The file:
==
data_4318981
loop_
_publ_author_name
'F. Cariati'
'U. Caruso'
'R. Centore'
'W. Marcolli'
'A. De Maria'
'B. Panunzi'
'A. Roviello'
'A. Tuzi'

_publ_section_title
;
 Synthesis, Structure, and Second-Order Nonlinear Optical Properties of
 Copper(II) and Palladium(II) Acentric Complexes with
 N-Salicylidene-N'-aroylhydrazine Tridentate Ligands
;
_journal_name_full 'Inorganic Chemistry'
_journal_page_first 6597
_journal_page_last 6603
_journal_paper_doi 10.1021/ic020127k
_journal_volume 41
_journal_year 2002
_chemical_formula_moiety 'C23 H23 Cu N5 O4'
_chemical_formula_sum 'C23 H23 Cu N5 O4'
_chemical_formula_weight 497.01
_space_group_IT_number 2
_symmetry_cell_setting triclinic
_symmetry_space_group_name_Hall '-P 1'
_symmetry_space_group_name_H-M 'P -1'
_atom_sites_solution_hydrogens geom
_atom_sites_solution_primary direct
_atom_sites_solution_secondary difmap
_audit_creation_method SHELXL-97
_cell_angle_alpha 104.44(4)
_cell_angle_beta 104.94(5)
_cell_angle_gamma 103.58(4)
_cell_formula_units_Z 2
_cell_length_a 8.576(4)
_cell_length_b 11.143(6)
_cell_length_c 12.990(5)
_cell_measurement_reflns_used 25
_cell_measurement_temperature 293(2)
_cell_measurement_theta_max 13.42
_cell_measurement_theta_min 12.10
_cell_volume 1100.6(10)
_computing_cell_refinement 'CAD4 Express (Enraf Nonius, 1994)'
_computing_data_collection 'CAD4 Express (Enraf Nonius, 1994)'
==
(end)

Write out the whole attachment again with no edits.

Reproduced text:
data_4318981
loop_
_publ_author_name
'F. Cariati'
'U. Caruso'
'R. Centore'
'W. Marcolli'
'A. De Maria'
'B. Panunzi'
'A. Roviello'
'A. Tuzi'

_publ_section_title
;
 Synthesis, Structure, and Second-Order Nonlinear Optical Properties of
 Copper(II) and Palladium(II) Acentric Complexes with
 N-Salicylidene-N'-aroylhydrazine Tridentate Ligands
;
_journal_name_full 'Inorganic Chemistry'
_journal_page_first 6597
_journal_page_last 6603
_journal_paper_doi 10.1021/ic020127k
_journal_volume 41
_journal_year 2002
_chemical_formula_moiety 'C23 H23 Cu N5 O4'
_chemical_formula_sum 'C23 H23 Cu N5 O4'
_chemical_formula_weight 497.01
_space_group_IT_number 2
_symmetry_cell_setting triclinic
_symmetry_space_group_name_Hall '-P 1'
_symmetry_space_group_name_H-M 'P -1'
_atom_sites_solution_hydrogens geom
_atom_sites_solution_primary direct
_atom_sites_solution_secondary difmap
_audit_creation_method SHELXL-97
_cell_angle_alpha 104.44(4)
_cell_angle_beta 104.94(5)
_cell_angle_gamma 103.58(4)
_cell_formula_units_Z 2
_cell_length_a 8.576(4)
_cell_length_b 11.143(6)
_cell_length_c 12.990(5)
_cell_measurement_reflns_used 25
_cell_measurement_temperature 293(2)
_cell_measurement_theta_max 13.42
_cell_measurement_theta_min 12.10
_cell_volume 1100.6(10)
_computing_cell_refinement 'CAD4 Express (Enraf Nonius, 1994)'
_computing_data_collection 'CAD4 Express (Enraf Nonius, 1994)'